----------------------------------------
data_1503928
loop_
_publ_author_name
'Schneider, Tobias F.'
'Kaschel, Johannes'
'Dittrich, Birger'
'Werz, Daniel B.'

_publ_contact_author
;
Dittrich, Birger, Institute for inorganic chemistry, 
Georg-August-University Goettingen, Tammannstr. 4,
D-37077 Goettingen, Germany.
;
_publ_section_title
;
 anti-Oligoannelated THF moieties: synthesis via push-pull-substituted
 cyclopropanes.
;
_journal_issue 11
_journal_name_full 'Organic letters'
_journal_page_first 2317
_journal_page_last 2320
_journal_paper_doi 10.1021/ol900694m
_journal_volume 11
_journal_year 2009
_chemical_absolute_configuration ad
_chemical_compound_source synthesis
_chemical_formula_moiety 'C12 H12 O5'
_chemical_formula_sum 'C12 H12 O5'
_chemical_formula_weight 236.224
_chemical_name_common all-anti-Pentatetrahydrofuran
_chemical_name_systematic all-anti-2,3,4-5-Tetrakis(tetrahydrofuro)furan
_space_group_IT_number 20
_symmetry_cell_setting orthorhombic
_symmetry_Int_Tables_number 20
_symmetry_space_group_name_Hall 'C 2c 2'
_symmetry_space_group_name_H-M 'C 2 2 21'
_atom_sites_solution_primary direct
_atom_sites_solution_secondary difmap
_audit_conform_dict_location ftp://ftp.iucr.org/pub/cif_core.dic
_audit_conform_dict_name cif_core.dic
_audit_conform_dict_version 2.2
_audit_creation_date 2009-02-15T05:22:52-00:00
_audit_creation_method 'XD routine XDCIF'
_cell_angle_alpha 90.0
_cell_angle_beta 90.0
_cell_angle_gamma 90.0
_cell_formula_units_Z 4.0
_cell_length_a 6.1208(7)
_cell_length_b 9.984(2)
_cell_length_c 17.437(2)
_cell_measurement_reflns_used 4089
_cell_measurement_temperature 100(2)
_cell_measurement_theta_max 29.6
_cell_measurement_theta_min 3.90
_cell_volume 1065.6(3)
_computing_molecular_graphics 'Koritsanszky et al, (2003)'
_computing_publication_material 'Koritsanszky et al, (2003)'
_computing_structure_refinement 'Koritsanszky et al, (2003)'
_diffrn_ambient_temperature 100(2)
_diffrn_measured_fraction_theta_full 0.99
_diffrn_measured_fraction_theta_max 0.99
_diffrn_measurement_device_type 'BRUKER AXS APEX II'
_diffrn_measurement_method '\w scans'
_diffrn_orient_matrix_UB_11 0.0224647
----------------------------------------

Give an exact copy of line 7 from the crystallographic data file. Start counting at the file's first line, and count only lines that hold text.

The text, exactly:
'Werz, Daniel B.'